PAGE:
Not sure my eyes can roll any more.

  6. Wouldn’t it be simpler for the feds to just go after them all for false advertising based on banning accounts in violation of the published terms of service?
    Or pass a law requiring a specific reason for all account bans? That would help the banned find a good lawyer. It could be covered as a civil rights thing to assure all protected classes are accorded equal treatment.
    Or a law requiring specific disclosure of each instance when personal data is sucked into the dark regions? Maybe even a positive acceptance for each instance?

    1. Wouldn’t it be simpler for the feds to just go after them all for false advertising based on banning accounts in violation of the published terms of service?

      Through civil suits, yes. I think there’s an argument for an FTC complaint in the area of collusion, but I don’t know what the specific remedy would be beyond fines. I’m categorically against “breaking up” big tech firms.

        1. Hes pro corporation and anti market behaviors based on his comments in this thread.

  7. If only Daddy Trump knew what the DOJ was doing…

  8. The fall came, to regulators at least, out of nowhere: Apple’s streamlined strategy and the open source operating system Linux dealt major blows to Microsoft’s seemingly untouchable positions in the personal computing (hello, iPhone) and server markets. Browsers were the wrong battle—dirty as the fight may have been for poor Netscape—and today Microsoft browsers are considered a bit of a joke.

    This is partially right. The part that’s spot on is that Browsers were the wrong battle. Everyone finally realized that the brand of TV you… watch TV on didn’t control what was on TV. How people didn’t see this in the 90s still escapes me.

    Where the above statement is wrong– or misguided is a combination of factors– I would say the advent of the smart phone as we see it today (Apple) and Linux, NOT in the server market (I’ve been in IT for 30 years and pretty much 97% of all servers are still Microsoft– however this might be finally changing with cloud services like AWS and the like. However, even if those cloud computing services are running Unix or a brand of Linux, they’re still spinning up Windows virtuals for their customers.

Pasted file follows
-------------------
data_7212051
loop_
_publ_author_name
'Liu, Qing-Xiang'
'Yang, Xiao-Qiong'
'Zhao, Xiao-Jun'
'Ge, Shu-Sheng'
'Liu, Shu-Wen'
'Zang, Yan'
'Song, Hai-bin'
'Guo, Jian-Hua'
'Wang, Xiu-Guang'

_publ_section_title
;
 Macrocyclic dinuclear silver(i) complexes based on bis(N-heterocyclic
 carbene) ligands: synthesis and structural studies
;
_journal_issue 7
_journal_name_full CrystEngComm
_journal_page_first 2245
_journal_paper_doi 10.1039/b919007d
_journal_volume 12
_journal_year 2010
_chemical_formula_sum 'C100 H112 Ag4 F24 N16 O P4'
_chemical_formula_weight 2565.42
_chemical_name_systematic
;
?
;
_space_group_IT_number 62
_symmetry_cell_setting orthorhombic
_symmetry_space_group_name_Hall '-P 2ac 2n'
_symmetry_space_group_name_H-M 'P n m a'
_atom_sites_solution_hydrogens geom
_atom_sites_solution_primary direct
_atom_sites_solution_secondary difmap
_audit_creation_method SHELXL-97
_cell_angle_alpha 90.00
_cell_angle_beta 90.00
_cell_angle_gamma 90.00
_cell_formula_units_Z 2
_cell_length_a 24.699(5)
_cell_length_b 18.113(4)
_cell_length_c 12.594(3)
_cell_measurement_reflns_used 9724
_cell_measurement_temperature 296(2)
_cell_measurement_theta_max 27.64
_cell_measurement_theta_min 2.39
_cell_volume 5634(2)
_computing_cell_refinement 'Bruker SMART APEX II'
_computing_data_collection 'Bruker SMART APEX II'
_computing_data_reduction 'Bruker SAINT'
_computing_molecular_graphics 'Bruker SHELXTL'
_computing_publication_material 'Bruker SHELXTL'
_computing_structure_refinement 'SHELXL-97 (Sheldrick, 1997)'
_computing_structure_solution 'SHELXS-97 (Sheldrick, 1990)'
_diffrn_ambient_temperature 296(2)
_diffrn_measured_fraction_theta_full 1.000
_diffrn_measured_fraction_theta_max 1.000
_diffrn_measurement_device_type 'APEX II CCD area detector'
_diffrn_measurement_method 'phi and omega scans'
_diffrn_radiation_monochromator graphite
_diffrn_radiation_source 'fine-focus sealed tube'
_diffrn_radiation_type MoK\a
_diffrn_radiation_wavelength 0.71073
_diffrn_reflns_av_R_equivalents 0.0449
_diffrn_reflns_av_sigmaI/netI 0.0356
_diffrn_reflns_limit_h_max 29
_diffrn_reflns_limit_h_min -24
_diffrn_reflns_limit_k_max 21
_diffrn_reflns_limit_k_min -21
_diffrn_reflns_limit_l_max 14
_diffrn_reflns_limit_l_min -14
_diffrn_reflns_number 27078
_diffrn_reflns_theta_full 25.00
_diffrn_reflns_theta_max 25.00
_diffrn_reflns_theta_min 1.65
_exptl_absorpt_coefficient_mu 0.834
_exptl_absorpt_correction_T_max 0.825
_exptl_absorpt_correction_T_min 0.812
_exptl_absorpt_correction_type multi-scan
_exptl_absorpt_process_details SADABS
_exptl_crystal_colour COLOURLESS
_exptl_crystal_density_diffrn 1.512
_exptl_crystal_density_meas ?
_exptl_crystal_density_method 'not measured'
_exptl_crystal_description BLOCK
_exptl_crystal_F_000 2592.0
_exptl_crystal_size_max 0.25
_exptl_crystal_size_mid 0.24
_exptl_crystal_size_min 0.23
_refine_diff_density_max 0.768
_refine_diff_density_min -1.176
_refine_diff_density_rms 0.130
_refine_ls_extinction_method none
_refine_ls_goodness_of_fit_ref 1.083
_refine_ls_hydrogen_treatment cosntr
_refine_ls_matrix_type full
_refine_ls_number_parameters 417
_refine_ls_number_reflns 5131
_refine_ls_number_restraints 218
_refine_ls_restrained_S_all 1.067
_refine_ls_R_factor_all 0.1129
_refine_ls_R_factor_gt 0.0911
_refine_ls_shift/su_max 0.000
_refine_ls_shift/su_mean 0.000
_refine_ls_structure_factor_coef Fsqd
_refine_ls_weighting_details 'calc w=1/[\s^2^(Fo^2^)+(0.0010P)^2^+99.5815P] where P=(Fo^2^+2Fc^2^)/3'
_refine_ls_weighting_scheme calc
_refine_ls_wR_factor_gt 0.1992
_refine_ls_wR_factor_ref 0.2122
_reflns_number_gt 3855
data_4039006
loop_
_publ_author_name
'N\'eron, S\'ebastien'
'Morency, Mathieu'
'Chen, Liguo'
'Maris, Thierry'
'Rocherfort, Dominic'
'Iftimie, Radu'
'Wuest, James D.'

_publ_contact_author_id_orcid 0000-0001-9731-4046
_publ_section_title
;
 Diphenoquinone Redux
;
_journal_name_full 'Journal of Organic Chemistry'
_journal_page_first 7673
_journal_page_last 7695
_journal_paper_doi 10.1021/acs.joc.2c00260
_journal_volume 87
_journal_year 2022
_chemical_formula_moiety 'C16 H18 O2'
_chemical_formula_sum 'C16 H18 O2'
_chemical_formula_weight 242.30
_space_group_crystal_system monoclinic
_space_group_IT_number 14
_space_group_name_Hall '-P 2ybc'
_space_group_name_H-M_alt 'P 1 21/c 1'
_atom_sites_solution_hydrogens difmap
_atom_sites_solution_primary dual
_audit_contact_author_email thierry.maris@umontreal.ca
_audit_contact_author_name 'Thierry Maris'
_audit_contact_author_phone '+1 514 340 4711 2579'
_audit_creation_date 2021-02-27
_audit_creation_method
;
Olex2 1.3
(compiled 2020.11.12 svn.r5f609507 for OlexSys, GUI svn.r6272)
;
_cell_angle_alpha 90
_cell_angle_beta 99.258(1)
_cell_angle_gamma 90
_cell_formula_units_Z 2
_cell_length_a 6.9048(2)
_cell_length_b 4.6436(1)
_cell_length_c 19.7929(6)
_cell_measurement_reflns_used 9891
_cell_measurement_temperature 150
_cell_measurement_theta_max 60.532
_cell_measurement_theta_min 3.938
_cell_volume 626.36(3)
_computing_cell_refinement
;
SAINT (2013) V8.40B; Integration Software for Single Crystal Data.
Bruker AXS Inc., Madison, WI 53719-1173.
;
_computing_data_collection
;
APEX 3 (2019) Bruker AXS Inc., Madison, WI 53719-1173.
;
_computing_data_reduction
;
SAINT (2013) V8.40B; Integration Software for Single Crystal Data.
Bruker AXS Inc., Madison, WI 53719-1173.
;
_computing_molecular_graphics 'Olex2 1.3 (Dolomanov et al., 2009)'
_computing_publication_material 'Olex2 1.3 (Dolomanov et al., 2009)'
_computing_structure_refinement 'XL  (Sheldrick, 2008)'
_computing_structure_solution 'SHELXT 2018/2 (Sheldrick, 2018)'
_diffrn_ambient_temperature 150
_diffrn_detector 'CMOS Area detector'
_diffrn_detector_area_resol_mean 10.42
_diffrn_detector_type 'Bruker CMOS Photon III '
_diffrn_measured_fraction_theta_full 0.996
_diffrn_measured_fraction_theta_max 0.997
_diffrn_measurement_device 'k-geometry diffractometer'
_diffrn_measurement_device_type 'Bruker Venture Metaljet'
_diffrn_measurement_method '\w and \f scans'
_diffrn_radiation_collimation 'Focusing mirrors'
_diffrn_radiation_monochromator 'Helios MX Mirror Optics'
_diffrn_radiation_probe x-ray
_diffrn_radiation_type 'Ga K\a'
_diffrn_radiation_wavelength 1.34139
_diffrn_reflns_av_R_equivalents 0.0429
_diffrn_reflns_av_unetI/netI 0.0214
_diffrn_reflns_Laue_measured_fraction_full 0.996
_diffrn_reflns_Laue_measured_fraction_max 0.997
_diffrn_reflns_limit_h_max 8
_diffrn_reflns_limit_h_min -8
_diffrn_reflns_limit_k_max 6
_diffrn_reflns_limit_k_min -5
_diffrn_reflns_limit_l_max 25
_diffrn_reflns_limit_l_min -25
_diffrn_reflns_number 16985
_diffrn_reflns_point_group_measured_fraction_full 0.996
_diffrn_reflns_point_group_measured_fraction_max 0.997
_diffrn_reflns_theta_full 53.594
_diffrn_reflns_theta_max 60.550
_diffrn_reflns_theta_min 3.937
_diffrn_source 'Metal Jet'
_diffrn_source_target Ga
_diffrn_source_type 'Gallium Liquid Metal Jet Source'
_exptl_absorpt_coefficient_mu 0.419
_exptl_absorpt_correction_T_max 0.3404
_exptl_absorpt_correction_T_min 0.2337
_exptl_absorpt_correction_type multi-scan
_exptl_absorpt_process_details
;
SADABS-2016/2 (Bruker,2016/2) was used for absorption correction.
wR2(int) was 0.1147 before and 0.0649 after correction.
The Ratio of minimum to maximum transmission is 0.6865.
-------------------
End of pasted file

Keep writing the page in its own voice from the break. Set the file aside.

No, the end run around Microsoft was the internet combined with mobile computing. Microsoft got caught flat-footed by the internet revolution, and stubbornly believed that people wanted “Windows Version xxx” on their mobile device (WinCE anyone?). It’s turned out that consumers don’t care what OS they’re running on their mobile device, as long as it’s intuitive and stays out of the way.

    Add into the fact that our perception of a ‘computing device’ has changed dramatically, causing Microsoft to lose market share and the home PC to become mostly irrelevant to most average users.

    1. ” It’s turned out that consumers don’t care what OS they’re running on their mobile device, as long as it’s intuitive and stays out of the way.”

      I’m not much of a consumer but I do have an interest in the OS of my smartphone. Android seems to have strayed far from its unix ideals, and while I’ve heard good things about Apple’s stability and security, I am wondering what, if anything, available is superior.